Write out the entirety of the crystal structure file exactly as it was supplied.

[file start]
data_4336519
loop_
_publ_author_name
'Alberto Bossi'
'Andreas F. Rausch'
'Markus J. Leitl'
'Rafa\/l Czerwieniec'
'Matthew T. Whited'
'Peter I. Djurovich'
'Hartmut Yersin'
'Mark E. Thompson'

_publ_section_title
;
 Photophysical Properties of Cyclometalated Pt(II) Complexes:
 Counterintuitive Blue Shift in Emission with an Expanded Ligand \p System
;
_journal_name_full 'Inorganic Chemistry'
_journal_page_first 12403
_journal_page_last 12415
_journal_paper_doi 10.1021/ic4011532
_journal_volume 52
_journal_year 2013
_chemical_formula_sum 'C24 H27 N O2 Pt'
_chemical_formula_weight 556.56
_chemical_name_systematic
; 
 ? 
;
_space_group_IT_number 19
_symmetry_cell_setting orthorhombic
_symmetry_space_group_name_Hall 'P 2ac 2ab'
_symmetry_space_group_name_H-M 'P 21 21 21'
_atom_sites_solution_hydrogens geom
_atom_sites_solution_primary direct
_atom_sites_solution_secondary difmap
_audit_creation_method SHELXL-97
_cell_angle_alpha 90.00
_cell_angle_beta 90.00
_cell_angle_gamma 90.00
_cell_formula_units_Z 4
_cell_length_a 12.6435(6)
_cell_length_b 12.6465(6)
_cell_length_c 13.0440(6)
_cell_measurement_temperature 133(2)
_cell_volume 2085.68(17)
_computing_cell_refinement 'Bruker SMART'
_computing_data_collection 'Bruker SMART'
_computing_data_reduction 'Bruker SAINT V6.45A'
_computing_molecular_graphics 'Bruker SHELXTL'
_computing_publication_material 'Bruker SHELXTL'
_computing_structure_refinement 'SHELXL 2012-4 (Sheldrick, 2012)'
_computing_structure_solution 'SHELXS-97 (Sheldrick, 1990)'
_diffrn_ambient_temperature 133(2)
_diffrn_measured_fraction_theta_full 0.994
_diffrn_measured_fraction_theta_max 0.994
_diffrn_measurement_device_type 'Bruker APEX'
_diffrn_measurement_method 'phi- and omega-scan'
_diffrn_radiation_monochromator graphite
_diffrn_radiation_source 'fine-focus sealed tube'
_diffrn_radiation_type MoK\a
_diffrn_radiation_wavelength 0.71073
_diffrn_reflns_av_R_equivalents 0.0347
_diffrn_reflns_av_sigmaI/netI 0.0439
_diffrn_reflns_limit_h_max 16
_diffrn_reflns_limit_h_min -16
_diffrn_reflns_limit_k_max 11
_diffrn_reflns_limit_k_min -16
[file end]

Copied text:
data_4336519
loop_
_publ_author_name
'Alberto Bossi'
'Andreas F. Rausch'
'Markus J. Leitl'
'Rafa\/l Czerwieniec'
'Matthew T. Whited'
'Peter I. Djurovich'
'Hartmut Yersin'
'Mark E. Thompson'

_publ_section_title
;
 Photophysical Properties of Cyclometalated Pt(II) Complexes:
 Counterintuitive Blue Shift in Emission with an Expanded Ligand \p System
;
_journal_name_full 'Inorganic Chemistry'
_journal_page_first 12403
_journal_page_last 12415
_journal_paper_doi 10.1021/ic4011532
_journal_volume 52
_journal_year 2013
_chemical_formula_sum 'C24 H27 N O2 Pt'
_chemical_formula_weight 556.56
_chemical_name_systematic
; 
 ? 
;
_space_group_IT_number 19
_symmetry_cell_setting orthorhombic
_symmetry_space_group_name_Hall 'P 2ac 2ab'
_symmetry_space_group_name_H-M 'P 21 21 21'
_atom_sites_solution_hydrogens geom
_atom_sites_solution_primary direct
_atom_sites_solution_secondary difmap
_audit_creation_method SHELXL-97
_cell_angle_alpha 90.00
_cell_angle_beta 90.00
_cell_angle_gamma 90.00
_cell_formula_units_Z 4
_cell_length_a 12.6435(6)
_cell_length_b 12.6465(6)
_cell_length_c 13.0440(6)
_cell_measurement_temperature 133(2)
_cell_volume 2085.68(17)
_computing_cell_refinement 'Bruker SMART'
_computing_data_collection 'Bruker SMART'
_computing_data_reduction 'Bruker SAINT V6.45A'
_computing_molecular_graphics 'Bruker SHELXTL'
_computing_publication_material 'Bruker SHELXTL'
_computing_structure_refinement 'SHELXL 2012-4 (Sheldrick, 2012)'
_computing_structure_solution 'SHELXS-97 (Sheldrick, 1990)'
_diffrn_ambient_temperature 133(2)
_diffrn_measured_fraction_theta_full 0.994
_diffrn_measured_fraction_theta_max 0.994
_diffrn_measurement_device_type 'Bruker APEX'
_diffrn_measurement_method 'phi- and omega-scan'
_diffrn_radiation_monochromator graphite
_diffrn_radiation_source 'fine-focus sealed tube'
_diffrn_radiation_type MoK\a
_diffrn_radiation_wavelength 0.71073
_diffrn_reflns_av_R_equivalents 0.0347
_diffrn_reflns_av_sigmaI/netI 0.0439
_diffrn_reflns_limit_h_max 16
_diffrn_reflns_limit_h_min -16
_diffrn_reflns_limit_k_max 11
_diffrn_reflns_limit_k_min -16